In addition, they say they have a current monthly production capacity of 902.3 million made-in-America masks, consisting of:
- 603.5 million surgical masks;
- 298 million N95 respirators (or equivalents); and
- 671,000 reusable elastomeric respirators.
If given a $75 million government investment, they estimate they could ramp up monthly production to supply enough surgical masks and respirators for every American each month.
But what they say they need first, is for the CDC to issue a new guidance on face masks that recognizes the supply and capacity out there to manufacture as many masks as needed right here in the United States.
And time is of the essence, as OSHA is supposed to take some kind of action of President Biden’s order by March 15.
“I haven’t spoken to anyone at the CDC, but their position, as outlined on their website is that we are in a crisis and that N95s should be reserved for health care workers because relaxing the guidance could lead to a run on supply,” Armbrust. “We’re arguing that fear is no longer justified.”
The CDC did not respond to a request for comment.
Despite the very clear issues at hand, Armbrust said “I will give it to the Biden administration, they’re trying their best.”
In their letter the manufacturers urge the administration to take additional steps, including ending the practice of rationing critical PPE supplies and provide them with funding needed to protect health care workers; direct the Departments of Health and Human Services and Defense to issue Title III funding to mitigate risk for independent manufactures to increase production; to provide guidance on strategic distribution of these American-made masks; and to explore formal partnerships with American domestic manufacturers as part of continuing efforts to respond to COVID-19 and future emergencies.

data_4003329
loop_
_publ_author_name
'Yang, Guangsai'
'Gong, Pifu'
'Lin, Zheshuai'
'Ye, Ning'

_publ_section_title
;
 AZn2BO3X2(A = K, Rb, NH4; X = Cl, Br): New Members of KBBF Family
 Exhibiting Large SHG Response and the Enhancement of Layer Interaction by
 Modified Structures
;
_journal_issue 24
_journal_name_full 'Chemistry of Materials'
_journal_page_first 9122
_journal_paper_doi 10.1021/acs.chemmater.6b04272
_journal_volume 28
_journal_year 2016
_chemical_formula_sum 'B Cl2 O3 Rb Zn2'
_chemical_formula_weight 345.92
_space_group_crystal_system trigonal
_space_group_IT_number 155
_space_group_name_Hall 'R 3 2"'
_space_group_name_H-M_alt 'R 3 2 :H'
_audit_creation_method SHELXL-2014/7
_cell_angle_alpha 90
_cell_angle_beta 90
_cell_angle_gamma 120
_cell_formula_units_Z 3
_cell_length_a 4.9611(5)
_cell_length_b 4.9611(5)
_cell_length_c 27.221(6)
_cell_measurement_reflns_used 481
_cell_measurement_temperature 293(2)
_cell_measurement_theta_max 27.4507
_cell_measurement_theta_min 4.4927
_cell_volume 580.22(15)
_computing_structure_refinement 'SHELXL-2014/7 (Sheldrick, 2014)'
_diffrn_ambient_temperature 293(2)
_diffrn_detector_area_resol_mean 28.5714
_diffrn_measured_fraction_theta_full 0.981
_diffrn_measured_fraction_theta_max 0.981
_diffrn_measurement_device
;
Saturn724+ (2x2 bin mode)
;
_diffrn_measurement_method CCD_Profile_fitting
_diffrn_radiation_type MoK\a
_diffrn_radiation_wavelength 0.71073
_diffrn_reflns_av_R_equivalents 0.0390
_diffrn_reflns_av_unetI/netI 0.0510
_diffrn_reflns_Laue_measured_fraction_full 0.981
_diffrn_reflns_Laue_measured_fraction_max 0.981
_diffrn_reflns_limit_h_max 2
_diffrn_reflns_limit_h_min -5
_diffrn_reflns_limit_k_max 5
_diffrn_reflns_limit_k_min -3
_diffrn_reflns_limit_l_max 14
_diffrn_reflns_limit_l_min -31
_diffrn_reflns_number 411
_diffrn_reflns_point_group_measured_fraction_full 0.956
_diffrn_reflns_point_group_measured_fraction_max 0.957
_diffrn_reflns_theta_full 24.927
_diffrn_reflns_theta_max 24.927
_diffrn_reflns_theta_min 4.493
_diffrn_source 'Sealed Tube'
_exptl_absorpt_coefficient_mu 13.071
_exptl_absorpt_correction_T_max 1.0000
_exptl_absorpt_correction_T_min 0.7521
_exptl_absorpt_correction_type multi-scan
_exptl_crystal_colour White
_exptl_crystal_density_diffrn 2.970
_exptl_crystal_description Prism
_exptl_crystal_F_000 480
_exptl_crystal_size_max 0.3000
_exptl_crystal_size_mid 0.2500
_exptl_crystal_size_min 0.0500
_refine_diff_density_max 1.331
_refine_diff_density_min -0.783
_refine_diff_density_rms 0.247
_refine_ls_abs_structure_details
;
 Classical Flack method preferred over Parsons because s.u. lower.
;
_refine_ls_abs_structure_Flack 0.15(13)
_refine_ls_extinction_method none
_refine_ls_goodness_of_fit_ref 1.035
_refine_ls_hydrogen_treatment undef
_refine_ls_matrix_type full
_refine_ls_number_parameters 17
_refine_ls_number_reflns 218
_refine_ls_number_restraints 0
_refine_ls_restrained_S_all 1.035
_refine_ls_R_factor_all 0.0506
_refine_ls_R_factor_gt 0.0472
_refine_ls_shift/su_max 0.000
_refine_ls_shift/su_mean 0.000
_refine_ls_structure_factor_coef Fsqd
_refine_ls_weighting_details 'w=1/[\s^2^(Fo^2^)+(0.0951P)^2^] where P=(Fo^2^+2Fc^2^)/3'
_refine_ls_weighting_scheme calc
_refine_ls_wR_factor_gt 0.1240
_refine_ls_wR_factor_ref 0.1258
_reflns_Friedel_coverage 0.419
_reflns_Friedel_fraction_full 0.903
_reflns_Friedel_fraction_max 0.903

And what if that doesn’t happen?
Tom Cheredar, a spokesman for Armbrust Inc., who was sitting in on the conversation said without these steps being taken, along with others, many of the association’s member companies will simply go out of business.
As things stand now, these independent companies are not allowed to sell their products overseas due to FEMA and the CDC, and they’re also locked out of selling their wares to most hospitals.
“If we don’t see some sort of movement … a change from the CDC, a change in the way hospitals buy things, a change in how the government chooses to replenish its stockpile of these goods, I would say at least 50 of our 62 manufacturers are going to go away,” Cheredar said.
If anything, Armbrust was even more sobering.
“In my opinion, people will die unnecessarily. I mean, we know that COVID is airborne, that it travels more than six feet, and that it can stay in the air for hours. So if you have people in an enclosed space – particularly one that’s not properly ventilated, people who are not wearing masks are going to get sick. And some are going to die. How many? I don’t know. Is one life, okay? Is 100?‘Is another 500,000? I don’t know. I’m not one that can make that decision. But I think it’s something we should prevent if we can.”